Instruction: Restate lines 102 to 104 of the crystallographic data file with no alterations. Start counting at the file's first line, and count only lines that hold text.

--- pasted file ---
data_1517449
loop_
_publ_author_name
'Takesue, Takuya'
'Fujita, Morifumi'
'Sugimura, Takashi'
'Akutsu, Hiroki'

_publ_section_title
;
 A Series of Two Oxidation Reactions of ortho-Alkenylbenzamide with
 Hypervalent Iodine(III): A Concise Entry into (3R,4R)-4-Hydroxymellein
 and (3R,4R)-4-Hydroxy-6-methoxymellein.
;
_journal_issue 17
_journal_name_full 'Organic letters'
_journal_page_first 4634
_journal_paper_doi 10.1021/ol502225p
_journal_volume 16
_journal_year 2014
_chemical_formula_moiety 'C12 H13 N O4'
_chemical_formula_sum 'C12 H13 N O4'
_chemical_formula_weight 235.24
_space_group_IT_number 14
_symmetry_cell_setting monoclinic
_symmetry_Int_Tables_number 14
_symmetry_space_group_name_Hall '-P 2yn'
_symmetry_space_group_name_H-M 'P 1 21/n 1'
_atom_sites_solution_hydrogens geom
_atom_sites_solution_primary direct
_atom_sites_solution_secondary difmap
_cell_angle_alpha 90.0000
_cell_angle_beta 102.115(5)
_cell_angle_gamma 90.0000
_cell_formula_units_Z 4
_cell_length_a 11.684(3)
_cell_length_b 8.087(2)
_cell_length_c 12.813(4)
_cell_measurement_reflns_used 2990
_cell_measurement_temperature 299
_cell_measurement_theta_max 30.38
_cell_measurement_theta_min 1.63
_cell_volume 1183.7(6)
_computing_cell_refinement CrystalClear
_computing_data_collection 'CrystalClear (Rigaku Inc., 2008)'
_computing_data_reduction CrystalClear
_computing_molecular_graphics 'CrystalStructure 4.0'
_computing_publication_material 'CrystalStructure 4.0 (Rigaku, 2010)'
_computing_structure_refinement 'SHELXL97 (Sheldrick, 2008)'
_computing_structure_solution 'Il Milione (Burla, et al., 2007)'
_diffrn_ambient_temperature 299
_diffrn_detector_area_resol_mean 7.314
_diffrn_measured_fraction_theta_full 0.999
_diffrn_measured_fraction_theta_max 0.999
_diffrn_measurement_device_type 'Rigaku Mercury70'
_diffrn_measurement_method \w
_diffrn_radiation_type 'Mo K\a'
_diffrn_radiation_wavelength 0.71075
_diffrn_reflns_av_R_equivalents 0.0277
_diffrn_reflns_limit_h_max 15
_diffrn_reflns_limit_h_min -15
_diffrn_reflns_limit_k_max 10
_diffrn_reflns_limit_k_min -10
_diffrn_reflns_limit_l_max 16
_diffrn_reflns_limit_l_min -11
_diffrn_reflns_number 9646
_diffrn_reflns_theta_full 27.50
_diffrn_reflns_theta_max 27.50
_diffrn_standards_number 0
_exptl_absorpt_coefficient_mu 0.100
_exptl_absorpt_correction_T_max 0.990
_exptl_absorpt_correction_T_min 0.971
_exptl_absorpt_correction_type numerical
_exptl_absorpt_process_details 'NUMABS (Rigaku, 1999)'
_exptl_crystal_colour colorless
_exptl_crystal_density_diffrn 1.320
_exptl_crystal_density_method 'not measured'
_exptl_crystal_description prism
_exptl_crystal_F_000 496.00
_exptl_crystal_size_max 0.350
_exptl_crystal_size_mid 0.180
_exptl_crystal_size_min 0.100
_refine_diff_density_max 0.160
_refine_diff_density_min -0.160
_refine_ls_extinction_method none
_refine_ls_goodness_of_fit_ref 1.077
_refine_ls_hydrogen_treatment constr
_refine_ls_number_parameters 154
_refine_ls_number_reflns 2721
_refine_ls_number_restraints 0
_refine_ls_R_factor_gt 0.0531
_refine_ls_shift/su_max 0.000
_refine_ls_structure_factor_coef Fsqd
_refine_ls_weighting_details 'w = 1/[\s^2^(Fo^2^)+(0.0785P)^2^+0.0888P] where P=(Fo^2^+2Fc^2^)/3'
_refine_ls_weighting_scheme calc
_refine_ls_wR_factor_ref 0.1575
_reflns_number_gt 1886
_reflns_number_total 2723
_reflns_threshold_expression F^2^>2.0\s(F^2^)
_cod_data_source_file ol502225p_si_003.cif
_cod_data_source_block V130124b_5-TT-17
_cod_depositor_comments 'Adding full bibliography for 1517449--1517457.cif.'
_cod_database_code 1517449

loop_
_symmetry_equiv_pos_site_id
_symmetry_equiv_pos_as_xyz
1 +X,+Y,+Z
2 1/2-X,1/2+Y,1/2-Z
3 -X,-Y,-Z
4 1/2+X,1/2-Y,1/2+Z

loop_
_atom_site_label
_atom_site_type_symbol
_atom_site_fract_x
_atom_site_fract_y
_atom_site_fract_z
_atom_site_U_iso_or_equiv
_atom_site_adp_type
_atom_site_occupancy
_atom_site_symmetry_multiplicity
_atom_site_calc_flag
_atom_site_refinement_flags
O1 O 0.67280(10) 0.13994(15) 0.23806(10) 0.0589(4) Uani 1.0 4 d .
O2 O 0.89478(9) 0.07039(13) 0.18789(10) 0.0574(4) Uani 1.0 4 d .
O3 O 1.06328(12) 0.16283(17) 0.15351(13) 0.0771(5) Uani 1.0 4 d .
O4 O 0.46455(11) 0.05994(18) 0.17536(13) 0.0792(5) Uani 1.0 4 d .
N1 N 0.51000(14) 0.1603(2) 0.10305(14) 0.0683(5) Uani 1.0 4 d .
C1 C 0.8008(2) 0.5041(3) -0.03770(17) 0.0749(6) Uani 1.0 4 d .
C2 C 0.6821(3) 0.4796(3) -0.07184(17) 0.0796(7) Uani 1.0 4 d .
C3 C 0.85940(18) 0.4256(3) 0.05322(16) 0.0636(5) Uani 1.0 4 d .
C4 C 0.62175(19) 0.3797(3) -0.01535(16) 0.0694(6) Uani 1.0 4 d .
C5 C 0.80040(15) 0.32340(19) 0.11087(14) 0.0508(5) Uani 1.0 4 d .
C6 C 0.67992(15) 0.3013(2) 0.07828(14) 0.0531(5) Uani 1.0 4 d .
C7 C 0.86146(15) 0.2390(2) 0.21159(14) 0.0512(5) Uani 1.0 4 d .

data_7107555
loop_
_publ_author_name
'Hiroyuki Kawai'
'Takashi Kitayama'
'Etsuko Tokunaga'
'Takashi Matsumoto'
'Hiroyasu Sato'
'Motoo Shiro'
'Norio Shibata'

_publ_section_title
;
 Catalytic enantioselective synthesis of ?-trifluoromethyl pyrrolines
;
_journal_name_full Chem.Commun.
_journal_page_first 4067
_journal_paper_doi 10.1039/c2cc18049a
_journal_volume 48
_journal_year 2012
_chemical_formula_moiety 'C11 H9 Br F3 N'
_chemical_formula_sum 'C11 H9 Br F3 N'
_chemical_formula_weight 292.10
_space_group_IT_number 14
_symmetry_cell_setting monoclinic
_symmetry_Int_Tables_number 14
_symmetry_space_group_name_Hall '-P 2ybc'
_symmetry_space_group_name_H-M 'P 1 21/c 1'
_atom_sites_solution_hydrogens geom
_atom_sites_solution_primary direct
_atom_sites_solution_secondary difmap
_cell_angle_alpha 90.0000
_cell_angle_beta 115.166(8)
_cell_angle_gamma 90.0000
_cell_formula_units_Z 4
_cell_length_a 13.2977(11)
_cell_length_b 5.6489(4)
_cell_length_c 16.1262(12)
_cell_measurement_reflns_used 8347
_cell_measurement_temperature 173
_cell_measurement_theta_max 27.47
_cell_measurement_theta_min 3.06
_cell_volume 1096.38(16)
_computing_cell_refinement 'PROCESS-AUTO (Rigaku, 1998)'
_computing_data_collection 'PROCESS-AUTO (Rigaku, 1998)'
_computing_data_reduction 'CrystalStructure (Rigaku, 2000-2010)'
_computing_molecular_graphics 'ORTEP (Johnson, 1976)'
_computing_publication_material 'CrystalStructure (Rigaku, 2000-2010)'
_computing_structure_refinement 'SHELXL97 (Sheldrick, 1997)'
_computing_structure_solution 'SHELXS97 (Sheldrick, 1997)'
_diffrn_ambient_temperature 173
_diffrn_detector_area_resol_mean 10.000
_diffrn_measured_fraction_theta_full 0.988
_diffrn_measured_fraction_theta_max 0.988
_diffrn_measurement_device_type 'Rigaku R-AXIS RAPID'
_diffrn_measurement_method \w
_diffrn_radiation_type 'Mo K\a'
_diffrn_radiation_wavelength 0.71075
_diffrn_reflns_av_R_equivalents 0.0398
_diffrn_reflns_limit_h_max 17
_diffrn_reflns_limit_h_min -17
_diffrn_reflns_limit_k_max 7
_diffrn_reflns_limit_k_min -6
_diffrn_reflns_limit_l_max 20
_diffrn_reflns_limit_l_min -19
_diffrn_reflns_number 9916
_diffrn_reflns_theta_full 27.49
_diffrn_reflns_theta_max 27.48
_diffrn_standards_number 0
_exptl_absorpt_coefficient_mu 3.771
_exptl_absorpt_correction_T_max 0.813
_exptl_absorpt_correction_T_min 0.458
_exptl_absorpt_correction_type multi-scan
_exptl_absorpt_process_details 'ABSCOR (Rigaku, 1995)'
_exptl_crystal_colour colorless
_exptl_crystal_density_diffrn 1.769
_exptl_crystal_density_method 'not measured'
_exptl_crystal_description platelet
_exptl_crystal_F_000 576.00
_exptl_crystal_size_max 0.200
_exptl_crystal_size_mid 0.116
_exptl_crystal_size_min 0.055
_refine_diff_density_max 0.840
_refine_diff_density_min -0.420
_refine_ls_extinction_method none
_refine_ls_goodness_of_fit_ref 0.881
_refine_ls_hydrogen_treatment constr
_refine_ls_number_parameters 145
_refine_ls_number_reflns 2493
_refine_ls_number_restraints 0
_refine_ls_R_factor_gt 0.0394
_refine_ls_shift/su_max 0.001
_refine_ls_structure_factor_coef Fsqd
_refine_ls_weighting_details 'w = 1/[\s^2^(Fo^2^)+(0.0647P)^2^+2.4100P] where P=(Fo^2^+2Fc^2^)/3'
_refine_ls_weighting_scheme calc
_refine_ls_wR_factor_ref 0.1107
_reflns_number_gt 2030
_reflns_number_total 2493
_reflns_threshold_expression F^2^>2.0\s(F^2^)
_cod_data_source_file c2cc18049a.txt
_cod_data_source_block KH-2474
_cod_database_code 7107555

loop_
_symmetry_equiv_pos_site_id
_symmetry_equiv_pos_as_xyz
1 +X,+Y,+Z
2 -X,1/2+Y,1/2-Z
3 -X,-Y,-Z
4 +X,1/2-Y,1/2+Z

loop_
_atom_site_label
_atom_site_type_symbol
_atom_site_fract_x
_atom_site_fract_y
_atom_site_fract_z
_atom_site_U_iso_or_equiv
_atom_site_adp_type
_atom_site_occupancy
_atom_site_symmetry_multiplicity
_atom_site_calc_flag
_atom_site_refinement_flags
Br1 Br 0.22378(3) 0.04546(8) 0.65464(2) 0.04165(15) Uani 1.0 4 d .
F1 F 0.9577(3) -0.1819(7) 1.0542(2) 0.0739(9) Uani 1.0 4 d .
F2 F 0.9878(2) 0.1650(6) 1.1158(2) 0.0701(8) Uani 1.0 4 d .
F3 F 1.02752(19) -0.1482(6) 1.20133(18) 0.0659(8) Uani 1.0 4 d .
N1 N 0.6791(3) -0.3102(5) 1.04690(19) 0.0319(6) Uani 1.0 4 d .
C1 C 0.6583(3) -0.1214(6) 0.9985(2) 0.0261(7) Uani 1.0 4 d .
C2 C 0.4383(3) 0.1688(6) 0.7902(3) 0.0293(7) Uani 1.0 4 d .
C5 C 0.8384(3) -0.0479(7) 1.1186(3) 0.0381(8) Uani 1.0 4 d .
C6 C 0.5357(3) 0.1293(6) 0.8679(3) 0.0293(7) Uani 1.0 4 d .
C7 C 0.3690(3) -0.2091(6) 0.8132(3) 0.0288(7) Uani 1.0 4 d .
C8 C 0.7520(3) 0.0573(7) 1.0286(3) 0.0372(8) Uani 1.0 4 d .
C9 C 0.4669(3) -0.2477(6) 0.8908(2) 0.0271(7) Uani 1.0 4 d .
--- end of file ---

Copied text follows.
_cod_database_code 1517449

loop_
_symmetry_equiv_pos_site_id